Dick Vermeil has turned the Philadelphia Eagles into the kind of solid, methodical football team that should be able to overwhelm a weak opponent like the Redskins just by producing a typically consistent performance.

But Vermeil, who learned his coaching psychology from George Allen, didn't want to take any chances preparing for today's 1 p.m. game with the winless Redskins at Philadelphia's Veterans Stadium (WDVM-TV-9). So he told his players, of all things, that he was a lousy coach against winless teams.

"There must be something about me that brings out the worst in me against teams that haven't won a game," he said earlier in the week. "I'm just a very poor coach in these situations. A team like the Redskins will just jump up and grab you and beat you. I know the phyical matchups with them have always created problems for us.

"I just know that I'm more uptight this week than I was last week (when preparing for Buffalo)."

There seems to be little reason for Vermeil to be concerned. The unbeaten Eagles are one of the best three or four clubs in the league, even without their top runner, Wilbert Montgomery, who is sidelined with a pulled leg muscle. The Philadelphia defense yields yards grudgingly and the Eagle special teams rarely make the kind of mistakes that hurt Washington so badly against St. Louis last week.

The Eagles went through an agonizingly slow rebuilding process under Vermeil before emerging as an NFL power two years ago. The Redskins, a playoff contender when Vermeil came to Philadelphia in 1976, are now beginning that same rebuilding process, and experiencing the same turmoil.

The Redskins have talked bravely all week about being competitive against Philadelphia, a nine-point favorite, although they were unable to beat two much weaker opponents (New York and St. Louis) the previous two Sundays.

This is a survival game for Washington. The Redskin injury situation, which has severely limited Coach Joe Gibbs' flexibility, will improve substantially in the next few days if his team can avoid major losses today.

"We'll be as strong, squad wise, as we've been all year the next two weeks if no one else goes down," Gibbs said. "Brad Dusek and Wilbur Young can come off the injured list next week and maybe Joe Washington and Russ Grimm will be back, too. Then the next week, maybe Monte Coleman will be okay. And Mike Nelms is getting better every week. His thumb is improving all the time."

Without Coleman, Dusek and the recently released Coy Bacon, the Redskins will have difficulty mounting a decent pass rush on quarterback Ron Jaworski.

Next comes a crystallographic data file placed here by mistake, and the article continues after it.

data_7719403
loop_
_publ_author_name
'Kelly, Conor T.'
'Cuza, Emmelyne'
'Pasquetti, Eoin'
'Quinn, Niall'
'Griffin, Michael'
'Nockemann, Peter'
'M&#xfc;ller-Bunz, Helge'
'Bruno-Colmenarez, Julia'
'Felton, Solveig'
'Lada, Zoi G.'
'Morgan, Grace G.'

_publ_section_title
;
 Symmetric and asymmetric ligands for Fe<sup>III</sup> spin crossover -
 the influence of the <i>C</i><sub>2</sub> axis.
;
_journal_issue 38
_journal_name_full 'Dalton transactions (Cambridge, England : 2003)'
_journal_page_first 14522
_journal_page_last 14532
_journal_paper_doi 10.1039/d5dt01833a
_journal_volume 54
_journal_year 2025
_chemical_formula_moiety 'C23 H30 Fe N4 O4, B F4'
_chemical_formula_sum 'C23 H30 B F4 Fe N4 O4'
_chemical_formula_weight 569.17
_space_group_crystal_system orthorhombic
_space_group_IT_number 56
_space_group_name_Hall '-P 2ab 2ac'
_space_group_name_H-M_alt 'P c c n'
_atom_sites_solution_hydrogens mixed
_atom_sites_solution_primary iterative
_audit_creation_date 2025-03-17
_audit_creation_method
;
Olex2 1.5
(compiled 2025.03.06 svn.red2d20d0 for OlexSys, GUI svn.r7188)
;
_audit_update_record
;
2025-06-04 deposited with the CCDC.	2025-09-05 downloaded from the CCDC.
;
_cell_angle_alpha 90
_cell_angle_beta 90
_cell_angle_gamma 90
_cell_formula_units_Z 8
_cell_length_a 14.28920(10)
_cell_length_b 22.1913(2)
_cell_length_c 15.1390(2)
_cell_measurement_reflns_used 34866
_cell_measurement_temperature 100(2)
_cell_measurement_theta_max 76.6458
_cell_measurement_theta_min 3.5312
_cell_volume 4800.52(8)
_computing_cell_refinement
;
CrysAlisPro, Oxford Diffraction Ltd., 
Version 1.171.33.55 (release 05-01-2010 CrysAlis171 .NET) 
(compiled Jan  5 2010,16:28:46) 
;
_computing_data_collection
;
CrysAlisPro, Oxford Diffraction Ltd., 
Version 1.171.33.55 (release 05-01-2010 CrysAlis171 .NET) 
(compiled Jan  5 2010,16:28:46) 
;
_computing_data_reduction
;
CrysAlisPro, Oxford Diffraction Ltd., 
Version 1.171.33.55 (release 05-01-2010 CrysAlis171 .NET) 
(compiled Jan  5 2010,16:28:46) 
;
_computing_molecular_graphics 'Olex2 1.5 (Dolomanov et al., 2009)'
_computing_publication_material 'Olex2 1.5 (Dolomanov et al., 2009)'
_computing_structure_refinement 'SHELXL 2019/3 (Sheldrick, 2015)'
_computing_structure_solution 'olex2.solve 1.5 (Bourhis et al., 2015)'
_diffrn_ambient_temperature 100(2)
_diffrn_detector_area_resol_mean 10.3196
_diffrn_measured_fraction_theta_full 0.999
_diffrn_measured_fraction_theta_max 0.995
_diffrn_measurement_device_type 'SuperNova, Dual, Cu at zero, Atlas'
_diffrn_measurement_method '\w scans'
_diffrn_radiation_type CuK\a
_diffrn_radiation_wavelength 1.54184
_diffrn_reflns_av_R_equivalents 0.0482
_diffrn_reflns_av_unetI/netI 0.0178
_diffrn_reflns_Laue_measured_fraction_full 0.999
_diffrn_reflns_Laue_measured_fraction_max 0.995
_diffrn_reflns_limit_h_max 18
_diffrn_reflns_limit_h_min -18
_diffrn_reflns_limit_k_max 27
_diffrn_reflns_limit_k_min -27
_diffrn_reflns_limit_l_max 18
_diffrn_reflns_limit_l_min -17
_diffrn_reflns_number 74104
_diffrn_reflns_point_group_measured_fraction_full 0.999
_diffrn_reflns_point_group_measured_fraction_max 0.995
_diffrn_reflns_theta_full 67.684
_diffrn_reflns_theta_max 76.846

"We're just going to need improved effort from everyone along the front four," said tackle Dave Butz. "Not having Coy is a big factor, but we can't do anything about that. We just have to play better."

Mat Mendenhall, who will replace Bacon, should help the Redskin defense against the run, but he is still learning how to rush the passer, a major reason why Dexter Manley and Mike Clark may play more.

With running back Joe Washington unavailable, the burden will fall to Wilbur Jackson, who gained 104 yards last week working out of a one-back, two-tight-end offense that Gibbs first designed for San Diego last year. When the Redskins use two backs, Terry Metcalf will take Washington's place. And John Riggins, back from a knee injury, will spell Jackson.

The Redskins still may have problems running the ball consistently against the Eagles, despite the absence of linebacker Bill Bergey. That could force plenty of passes by Joe Theismann, who has thrown for a league-leading 987 yards in three games.

"We need to have even more improvement from the offense," Gibbs said. "And, just as important, we need to have the special teams get better and we need to cut down on big plays against the defense. What I'd like to see is no more sliding backwards. It seems we get better in one area and then fall off the next week. To have a chance of winning, we have to stop that."

Even the Redskins' best game may not be enough against an opponent like Philadelphia. Vermeil became upset when he thought his team was becoming too complacent after winning its first two games, so the Eagles were more emotional at Buffalo 10 days ago and came away with an impressive 20-14 win.

In that game, Philadelphia gained 396 yards against one of the league's best defensive teams. That type of production may not be possible without Montgomery, although the Redskin defense's inability to cause turnovers (only one interception so far) has left it vulnerable to an attacking offense.

"We need to cause some turnovers, create some mistakes," safety Mark Murphy said. "Those plays are something that happen when you perform your assignments correctly. You can't go looking for them. But in the past, causing turnovers has been one of our biggest strengths."

Said Butz: "I'm sure we are being discounted in this game by a lot of people. But I think we are all anxious to play it. What better way to get things straightened out than to beat Philadelphia?"

Cornerback Lemar Parrish, who has not practiced all week because of a sore knee, is expected to start.